I have blogged previously on the VetsFirst website about how sharply I remember my cousin’s husband’s cousin. He was hit by eleven enemy machine gun rounds in Vietnam in 1967. He lost an eye and a kidney, and at least one round pierced his spinal cord, paralyzing him. I met him when we were both receiving physical rehabilitation at a VA Medical Center. Although obviously in a lot of pain, he managed to be affable and self-effacing almost all of the time. Shortly after leaving the VAMC in early 1971, sadly he died in his sleep.
I can tell you that I have thought about this brave and very tough young man on every Memorial Day and Veterans Day since he passed away. I look in the mirror today and I see a slightly crooked, aging quadriplegic, but my cousin’s husband’s cousin is as youthful in my mind as the day that we first met.
Fast forward about 30 or more years, and I’m sitting at my kitchen table reading my high school alumni news magazine. There’s a long story about a young graduate of my high school who lost his life during the beginning of Operation Iraqi Freedom. I also notice a separate box on the same page, which is a list of all my high school’s graduates who have paid the ultimate price while serving their country. A familiar name jumps out of the box of a young man who I became friendly with in my last year of high school. I am shocked to read his name on that page.
I did a little research on a site created by Vietnam veterans that provides whatever information is known or recalled about the passing of as many soldiers as possible in country. All that I found was a sentence confirming that my high school friend was KIA shortly after arriving there.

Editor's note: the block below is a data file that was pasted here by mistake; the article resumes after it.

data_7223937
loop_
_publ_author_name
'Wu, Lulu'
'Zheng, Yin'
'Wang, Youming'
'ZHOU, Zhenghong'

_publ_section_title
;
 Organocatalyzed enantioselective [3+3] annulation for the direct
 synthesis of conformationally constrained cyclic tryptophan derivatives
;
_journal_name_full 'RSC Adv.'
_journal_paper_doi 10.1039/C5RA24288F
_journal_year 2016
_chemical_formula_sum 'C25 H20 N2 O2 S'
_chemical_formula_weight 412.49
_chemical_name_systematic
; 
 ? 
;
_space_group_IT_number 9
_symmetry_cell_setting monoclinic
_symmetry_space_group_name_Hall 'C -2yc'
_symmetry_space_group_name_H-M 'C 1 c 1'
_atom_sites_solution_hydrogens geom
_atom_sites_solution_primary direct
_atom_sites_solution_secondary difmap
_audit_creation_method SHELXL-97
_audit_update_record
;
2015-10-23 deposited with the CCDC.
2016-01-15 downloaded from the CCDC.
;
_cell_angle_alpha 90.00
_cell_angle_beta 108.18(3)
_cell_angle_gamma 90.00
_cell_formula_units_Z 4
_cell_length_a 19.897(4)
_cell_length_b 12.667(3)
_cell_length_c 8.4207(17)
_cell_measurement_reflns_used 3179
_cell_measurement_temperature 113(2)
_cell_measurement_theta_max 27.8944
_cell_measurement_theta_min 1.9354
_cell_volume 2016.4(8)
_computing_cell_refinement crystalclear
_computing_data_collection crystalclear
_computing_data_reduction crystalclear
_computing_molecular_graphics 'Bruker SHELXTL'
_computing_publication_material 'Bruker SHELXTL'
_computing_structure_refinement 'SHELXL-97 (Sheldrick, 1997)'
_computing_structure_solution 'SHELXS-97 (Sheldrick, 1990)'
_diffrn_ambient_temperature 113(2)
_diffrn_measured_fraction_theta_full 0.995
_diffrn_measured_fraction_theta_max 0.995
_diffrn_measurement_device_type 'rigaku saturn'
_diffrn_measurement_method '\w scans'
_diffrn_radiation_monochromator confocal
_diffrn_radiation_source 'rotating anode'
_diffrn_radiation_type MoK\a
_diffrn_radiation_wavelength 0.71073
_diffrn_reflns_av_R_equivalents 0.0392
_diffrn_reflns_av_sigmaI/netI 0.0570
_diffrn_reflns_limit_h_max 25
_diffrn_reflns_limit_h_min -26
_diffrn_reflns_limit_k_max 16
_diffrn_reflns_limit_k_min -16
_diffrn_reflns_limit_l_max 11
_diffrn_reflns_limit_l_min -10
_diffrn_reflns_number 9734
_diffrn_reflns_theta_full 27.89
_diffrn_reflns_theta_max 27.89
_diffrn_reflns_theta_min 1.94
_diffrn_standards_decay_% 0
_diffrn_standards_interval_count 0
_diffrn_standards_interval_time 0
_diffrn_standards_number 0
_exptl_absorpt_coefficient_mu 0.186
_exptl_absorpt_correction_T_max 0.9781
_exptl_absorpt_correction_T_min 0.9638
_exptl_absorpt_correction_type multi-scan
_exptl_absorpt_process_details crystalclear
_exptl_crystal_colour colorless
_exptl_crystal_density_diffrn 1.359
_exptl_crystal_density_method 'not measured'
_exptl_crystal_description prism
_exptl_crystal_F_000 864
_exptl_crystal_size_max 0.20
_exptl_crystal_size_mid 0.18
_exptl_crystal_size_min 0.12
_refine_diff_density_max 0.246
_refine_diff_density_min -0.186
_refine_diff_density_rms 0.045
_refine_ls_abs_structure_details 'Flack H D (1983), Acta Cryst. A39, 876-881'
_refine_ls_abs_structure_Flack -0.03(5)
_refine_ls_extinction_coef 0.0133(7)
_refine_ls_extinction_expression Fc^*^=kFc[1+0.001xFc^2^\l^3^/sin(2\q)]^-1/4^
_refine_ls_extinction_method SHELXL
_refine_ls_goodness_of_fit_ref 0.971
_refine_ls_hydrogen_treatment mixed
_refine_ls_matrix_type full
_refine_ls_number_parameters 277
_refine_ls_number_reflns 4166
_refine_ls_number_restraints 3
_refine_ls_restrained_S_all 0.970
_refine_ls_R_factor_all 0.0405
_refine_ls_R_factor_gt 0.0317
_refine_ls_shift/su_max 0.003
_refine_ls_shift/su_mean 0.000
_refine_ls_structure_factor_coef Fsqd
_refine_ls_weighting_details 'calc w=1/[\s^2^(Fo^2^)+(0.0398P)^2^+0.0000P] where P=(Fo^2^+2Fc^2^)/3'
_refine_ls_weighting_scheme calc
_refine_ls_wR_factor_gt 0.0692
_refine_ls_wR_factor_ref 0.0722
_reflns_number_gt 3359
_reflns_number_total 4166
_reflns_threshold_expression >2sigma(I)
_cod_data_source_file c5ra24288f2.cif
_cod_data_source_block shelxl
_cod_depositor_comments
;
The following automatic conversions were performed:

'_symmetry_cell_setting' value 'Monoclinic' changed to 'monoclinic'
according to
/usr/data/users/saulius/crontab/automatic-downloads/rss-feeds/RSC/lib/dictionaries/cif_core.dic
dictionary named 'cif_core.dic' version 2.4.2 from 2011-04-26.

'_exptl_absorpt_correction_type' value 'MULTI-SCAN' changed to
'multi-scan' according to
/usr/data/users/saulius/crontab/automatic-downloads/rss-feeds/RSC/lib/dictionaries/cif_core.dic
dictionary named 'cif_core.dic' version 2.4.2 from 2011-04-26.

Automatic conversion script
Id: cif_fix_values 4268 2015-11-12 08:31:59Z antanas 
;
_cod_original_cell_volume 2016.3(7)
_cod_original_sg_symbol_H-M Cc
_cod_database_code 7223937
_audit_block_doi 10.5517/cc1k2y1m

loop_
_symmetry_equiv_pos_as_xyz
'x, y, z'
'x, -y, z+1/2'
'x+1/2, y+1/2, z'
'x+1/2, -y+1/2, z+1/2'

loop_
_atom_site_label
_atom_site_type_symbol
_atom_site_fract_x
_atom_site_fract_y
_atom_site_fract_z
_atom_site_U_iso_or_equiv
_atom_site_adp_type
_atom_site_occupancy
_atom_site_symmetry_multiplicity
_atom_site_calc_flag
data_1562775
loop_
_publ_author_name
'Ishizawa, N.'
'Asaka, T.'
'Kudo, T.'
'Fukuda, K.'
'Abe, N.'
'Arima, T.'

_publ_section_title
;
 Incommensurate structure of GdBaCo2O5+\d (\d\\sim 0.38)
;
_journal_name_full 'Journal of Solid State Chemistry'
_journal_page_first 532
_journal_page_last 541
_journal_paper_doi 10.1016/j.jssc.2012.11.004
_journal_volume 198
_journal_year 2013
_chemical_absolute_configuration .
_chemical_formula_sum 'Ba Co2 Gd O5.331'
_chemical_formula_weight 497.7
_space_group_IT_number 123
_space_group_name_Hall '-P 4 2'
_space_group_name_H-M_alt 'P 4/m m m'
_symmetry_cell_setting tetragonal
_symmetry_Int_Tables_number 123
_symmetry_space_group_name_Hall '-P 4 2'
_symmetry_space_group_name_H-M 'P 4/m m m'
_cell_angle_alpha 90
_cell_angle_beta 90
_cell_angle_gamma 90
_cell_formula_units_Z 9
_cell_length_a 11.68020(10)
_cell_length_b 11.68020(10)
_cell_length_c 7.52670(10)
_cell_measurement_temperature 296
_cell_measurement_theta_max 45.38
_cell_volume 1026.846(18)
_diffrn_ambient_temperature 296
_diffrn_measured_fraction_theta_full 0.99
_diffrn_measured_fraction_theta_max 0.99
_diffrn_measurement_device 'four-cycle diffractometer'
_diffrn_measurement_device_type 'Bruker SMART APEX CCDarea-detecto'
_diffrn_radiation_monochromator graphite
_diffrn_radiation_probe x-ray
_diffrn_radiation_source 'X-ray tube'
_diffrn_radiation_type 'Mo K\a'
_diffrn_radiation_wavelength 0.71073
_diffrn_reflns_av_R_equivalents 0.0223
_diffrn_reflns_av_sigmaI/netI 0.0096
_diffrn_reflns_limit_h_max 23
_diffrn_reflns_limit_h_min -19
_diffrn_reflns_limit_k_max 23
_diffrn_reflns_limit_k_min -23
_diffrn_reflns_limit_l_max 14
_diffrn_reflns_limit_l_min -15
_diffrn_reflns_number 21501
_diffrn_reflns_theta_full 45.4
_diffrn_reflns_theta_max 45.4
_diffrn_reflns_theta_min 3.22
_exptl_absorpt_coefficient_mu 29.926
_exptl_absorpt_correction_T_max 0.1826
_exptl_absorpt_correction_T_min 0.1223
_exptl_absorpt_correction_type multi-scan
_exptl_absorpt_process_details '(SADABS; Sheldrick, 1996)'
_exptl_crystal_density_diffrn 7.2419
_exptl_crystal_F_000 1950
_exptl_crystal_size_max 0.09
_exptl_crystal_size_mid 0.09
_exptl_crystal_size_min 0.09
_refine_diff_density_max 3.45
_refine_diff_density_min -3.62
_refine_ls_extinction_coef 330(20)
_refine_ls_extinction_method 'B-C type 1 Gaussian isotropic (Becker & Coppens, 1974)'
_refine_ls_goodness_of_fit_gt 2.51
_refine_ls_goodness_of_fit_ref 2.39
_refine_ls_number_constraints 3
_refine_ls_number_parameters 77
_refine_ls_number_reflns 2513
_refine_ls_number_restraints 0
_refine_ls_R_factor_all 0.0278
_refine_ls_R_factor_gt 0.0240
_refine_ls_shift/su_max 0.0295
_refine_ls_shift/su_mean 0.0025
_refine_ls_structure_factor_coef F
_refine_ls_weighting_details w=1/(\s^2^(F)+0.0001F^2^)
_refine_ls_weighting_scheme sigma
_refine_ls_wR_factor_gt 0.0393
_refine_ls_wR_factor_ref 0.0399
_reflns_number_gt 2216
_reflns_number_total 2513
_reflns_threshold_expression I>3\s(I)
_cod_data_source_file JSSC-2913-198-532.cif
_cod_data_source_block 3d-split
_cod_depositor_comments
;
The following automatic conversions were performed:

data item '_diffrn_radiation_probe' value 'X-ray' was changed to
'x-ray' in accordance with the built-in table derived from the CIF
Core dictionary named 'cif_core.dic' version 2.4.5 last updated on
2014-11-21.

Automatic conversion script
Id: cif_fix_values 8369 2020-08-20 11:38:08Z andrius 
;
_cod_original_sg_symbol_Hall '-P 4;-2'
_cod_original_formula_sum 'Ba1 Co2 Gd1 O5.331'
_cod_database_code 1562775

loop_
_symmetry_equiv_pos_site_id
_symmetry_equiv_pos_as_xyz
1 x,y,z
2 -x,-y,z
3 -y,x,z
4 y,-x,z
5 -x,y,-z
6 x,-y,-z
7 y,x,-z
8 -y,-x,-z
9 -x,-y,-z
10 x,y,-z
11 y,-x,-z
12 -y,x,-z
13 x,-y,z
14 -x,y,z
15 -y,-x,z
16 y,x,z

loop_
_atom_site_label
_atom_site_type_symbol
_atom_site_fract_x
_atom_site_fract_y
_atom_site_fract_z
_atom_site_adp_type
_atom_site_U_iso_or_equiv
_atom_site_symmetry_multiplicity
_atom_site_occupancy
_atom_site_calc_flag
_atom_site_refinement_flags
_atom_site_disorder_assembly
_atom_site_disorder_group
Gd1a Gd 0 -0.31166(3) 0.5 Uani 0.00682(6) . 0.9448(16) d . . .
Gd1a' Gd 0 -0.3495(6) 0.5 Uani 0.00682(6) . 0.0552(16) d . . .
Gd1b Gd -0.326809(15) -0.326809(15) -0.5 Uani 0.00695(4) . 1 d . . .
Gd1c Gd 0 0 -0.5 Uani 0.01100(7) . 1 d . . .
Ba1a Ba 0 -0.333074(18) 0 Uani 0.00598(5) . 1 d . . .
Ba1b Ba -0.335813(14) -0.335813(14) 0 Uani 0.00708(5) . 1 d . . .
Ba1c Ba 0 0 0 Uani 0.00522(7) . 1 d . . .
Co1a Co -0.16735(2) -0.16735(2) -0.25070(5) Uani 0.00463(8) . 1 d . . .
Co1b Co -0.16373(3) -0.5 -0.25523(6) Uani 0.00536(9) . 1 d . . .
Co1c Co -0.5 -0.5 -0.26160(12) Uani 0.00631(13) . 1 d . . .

So, I remember the one day in our American Government class in our senior year when our teacher was lecturing, but my friend and I were busy having our own conversation across the aisle. Suddenly, we hear our last names spoken in anger, followed by the order, “out the back door!”
I remember that my buddy went out into the locker-lined hallway first, mainly because I saw him flying across the hall into the lockers. I barely moved out the back door turning to the left when I received my punch and my flight into the lockers. All I heard after that was one sentence, briefly, from our teacher: “Vice-principal’s office, now!” Translation – seniors or not, we were going to work for free cleaning something in the high school and our parents will know all about our transgression.
Like my cousin’s husband’s cousin, I now add my high school friend to my thoughts and prayers on Veterans Day, another young man in his early twenties who paid the ultimate price.
Most recently, just a few weeks ago, came the news from a friend that a soldier serving in Afghanistan with my friend’s son was killed by an improvised explosive device. The young man who died was in his 14th deployment overseas. I did not know him but I did receive a photo of him. On this coming Veteran’s Day, I will pray for him and for the family he leaves behind, and I will look at his picture in silent prayer.
Many of our best and brightest men and women have been killed or injured in service to their country. Whatever higher power you believe in, on Veteran’s Day please pray for our service members who have made the ultimate sacrifice.
Chair of the VetsFirst Committee